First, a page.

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Iowa DNR says dove hunting growing in popularity

August 27, 2013 at 09:21 AM

The Associated Press

DES MOINES, Iowa (AP) — Dove hunting is growing in popularity throughout Iowa since lawmakers legalized the sport in 2011 following years of sometimes angry debate, according to state officials.

As the start of Iowa's third dove hunting season nears Sept. 1, officials at the state Department of Natural Resources said they're still learning how to manage the 70-day season. Dove hunting has only been allowed since 2011, when lawmakers changed state law and Gov. Terry Branstad signed the legislation.

The move came after repeated efforts by hunting enthusiasts.

Preliminary data shows there's been a gradual increase in the number of dove hunters in the state. Department spokesman Alan Foster said U.S. Fish and Wildlife Service data shows there are more than 9,000 hunters registered to shoot doves in Iowa. There were about 5,800 hunters for the first season in 2011.

Foster said those early numbers might be a bit skewed since the first season, which made Iowa the 42nd state to allow dove hunting, was approved late and DNR officials scrambled to get it in order.

"It's really just an estimation on our part," he said. "We're still trying to gather data on dove hunting because it is so new, and just trying to figure out how we can work that data to tell us what the participation rates are."

The mourning dove is one of the most widely distributed and abundant birds in the United States. The DNR has no estimate for the number in Iowa because they migrate to warmer climates in the winter. There are doves in each of Iowa's 99 counties.

Despite being allowed in Iowa's surrounding states, it took repeated efforts to legalize the sport in Iowa.

Opponents of the change argued the birds represent peace, and have so little meat that the only reason to shoot them was as target practice.

Lawmakers approved legislation in 2001 to allow dove hunting, but former Gov. Tom Vilsack vetoed it. Vilsack said at the time that he believed the overwhelming majority of residents wanted to keep a ban on the practice.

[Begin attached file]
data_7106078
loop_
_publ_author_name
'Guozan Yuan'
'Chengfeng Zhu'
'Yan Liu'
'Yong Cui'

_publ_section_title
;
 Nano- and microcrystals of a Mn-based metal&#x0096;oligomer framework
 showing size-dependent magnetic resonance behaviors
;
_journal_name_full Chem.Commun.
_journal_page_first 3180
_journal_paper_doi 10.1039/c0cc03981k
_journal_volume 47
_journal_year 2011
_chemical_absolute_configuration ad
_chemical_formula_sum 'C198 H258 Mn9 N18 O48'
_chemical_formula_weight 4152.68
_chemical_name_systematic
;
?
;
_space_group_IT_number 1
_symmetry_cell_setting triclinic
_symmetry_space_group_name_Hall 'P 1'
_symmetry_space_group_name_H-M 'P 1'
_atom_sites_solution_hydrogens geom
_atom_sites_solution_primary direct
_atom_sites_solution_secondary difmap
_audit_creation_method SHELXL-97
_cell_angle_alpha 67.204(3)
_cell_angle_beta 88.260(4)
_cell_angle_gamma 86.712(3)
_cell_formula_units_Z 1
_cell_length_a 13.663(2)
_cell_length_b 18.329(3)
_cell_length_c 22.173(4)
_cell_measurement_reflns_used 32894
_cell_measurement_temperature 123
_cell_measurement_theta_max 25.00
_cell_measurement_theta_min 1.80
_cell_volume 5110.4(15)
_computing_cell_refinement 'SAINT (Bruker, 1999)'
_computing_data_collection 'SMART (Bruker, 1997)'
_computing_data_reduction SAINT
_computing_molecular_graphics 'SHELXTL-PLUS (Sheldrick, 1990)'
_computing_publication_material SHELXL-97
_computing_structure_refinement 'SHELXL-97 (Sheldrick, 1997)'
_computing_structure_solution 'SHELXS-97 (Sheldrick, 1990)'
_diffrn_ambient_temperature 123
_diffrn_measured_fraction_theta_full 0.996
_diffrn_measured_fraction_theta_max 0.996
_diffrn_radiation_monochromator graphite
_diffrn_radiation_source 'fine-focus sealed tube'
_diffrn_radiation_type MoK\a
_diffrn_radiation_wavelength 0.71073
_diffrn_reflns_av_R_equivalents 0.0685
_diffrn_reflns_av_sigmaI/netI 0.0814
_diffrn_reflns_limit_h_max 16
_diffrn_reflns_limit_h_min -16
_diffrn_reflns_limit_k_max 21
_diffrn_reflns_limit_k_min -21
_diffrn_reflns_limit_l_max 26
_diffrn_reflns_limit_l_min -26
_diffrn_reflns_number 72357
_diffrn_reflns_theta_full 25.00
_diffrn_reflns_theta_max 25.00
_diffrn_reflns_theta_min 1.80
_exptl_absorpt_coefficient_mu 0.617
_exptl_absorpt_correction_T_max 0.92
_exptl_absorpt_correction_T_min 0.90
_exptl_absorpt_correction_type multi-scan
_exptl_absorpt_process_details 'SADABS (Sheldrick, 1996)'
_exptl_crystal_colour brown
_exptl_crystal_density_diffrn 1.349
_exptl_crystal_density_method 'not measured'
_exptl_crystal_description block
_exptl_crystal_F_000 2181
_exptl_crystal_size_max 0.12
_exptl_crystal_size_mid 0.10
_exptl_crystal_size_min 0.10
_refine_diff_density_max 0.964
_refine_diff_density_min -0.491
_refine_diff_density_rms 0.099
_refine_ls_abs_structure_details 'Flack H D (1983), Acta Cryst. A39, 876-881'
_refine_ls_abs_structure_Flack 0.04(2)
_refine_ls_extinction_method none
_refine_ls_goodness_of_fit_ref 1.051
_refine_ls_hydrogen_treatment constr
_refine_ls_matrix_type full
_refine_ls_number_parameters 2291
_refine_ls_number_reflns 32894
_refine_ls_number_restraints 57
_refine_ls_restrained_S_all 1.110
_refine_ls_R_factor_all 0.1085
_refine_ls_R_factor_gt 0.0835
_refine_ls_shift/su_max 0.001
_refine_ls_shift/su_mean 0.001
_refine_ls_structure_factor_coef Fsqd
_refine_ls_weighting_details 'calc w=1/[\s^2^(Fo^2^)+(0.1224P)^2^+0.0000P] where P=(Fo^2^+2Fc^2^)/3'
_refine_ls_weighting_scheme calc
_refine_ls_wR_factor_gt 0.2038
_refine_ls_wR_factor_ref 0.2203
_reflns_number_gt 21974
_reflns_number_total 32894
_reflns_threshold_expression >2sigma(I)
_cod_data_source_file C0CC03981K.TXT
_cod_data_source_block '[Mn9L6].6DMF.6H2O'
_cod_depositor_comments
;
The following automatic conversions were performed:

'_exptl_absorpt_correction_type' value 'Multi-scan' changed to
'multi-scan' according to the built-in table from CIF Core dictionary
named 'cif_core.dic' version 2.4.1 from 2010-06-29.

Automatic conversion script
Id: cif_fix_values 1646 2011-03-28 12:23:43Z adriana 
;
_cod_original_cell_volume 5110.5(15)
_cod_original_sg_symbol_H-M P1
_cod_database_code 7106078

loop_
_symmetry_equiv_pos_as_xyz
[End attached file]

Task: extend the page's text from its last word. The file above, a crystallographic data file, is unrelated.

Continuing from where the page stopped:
When the House gave final approval to a dove hunting measure in 2011, members did it quickly and without a chance for public comment. Gov. Terry Branstad then immediately signed the bill.

Carol Griglione, the Iowa State Director of the Humane Society of the United States, said opponents haven't given up hope of making dove hunting illegal.

"The people that are opposed to it are strongly opposed to it and I don't think they'll give up," Griglione said.

Griglione said she worked for years to keep the ban in place. She's now working with other organizations to reverse the law, with some focusing on the environmental impact of toxic lead in the bullets and their digestion by other animals. The group continues to reach out to lawmakers about reintroducing a measure.

Foster said dove hunting is especially important because it came at a time when some other species have declined in population.

"Opening up the dove hunting season gives those hunters an opportunity that they may not be getting from pheasant hunting or quail hunting or something like that," he said.

It's also created an opportunity for older hunters, since they don't need to travel far or traipse over woodsy terrain to hunt doves.

Foster said officials are trying to increase opportunities for hunters, such as adding additional food sources like sunflower seeds to attract birds to sections of wildlife management areas, where hunting is allowed.

"We do notice a marked increase in the number of visits during that first week or two of the season," he said.

Ultimately, Iowa's dove hunting is a research experiment because it's so new, Foster said. The research into determining the sport's popularity will be ongoing for years.

"Especially early in a season setting like this, with only having two years under our belt, the learning curb is still huge," he said.

Copyright 2013 The Associated Press. All rights reserved.

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